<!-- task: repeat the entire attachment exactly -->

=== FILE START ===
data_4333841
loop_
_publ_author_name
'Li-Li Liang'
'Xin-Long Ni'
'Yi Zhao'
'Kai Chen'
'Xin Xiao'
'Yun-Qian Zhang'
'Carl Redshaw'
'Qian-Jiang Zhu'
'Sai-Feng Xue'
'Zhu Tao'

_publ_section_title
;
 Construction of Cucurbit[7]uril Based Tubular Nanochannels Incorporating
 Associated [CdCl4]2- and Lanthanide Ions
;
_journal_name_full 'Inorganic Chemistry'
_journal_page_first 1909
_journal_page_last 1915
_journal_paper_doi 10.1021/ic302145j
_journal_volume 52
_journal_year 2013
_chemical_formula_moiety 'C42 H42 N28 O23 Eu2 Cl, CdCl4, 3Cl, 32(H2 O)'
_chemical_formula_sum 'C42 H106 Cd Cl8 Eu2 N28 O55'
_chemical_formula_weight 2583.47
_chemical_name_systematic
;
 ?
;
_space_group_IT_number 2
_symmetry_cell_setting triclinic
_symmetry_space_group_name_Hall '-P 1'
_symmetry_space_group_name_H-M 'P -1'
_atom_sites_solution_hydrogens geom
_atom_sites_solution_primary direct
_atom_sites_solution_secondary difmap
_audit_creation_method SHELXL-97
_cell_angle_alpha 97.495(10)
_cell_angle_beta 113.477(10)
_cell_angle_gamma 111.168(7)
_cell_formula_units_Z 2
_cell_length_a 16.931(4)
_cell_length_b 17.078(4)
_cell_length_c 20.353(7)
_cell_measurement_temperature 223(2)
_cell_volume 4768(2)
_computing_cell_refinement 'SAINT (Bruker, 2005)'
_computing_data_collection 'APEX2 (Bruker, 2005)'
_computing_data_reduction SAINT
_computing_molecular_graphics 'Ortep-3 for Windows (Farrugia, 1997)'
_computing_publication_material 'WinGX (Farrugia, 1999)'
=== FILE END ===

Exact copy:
data_4333841
loop_
_publ_author_name
'Li-Li Liang'
'Xin-Long Ni'
'Yi Zhao'
'Kai Chen'
'Xin Xiao'
'Yun-Qian Zhang'
'Carl Redshaw'
'Qian-Jiang Zhu'
'Sai-Feng Xue'
'Zhu Tao'

_publ_section_title
;
 Construction of Cucurbit[7]uril Based Tubular Nanochannels Incorporating
 Associated [CdCl4]2- and Lanthanide Ions
;
_journal_name_full 'Inorganic Chemistry'
_journal_page_first 1909
_journal_page_last 1915
_journal_paper_doi 10.1021/ic302145j
_journal_volume 52
_journal_year 2013
_chemical_formula_moiety 'C42 H42 N28 O23 Eu2 Cl, CdCl4, 3Cl, 32(H2 O)'
_chemical_formula_sum 'C42 H106 Cd Cl8 Eu2 N28 O55'
_chemical_formula_weight 2583.47
_chemical_name_systematic
;
 ?
;
_space_group_IT_number 2
_symmetry_cell_setting triclinic
_symmetry_space_group_name_Hall '-P 1'
_symmetry_space_group_name_H-M 'P -1'
_atom_sites_solution_hydrogens geom
_atom_sites_solution_primary direct
_atom_sites_solution_secondary difmap
_audit_creation_method SHELXL-97
_cell_angle_alpha 97.495(10)
_cell_angle_beta 113.477(10)
_cell_angle_gamma 111.168(7)
_cell_formula_units_Z 2
_cell_length_a 16.931(4)
_cell_length_b 17.078(4)
_cell_length_c 20.353(7)
_cell_measurement_temperature 223(2)
_cell_volume 4768(2)
_computing_cell_refinement 'SAINT (Bruker, 2005)'
_computing_data_collection 'APEX2 (Bruker, 2005)'
_computing_data_reduction SAINT
_computing_molecular_graphics 'Ortep-3 for Windows (Farrugia, 1997)'
_computing_publication_material 'WinGX (Farrugia, 1999)'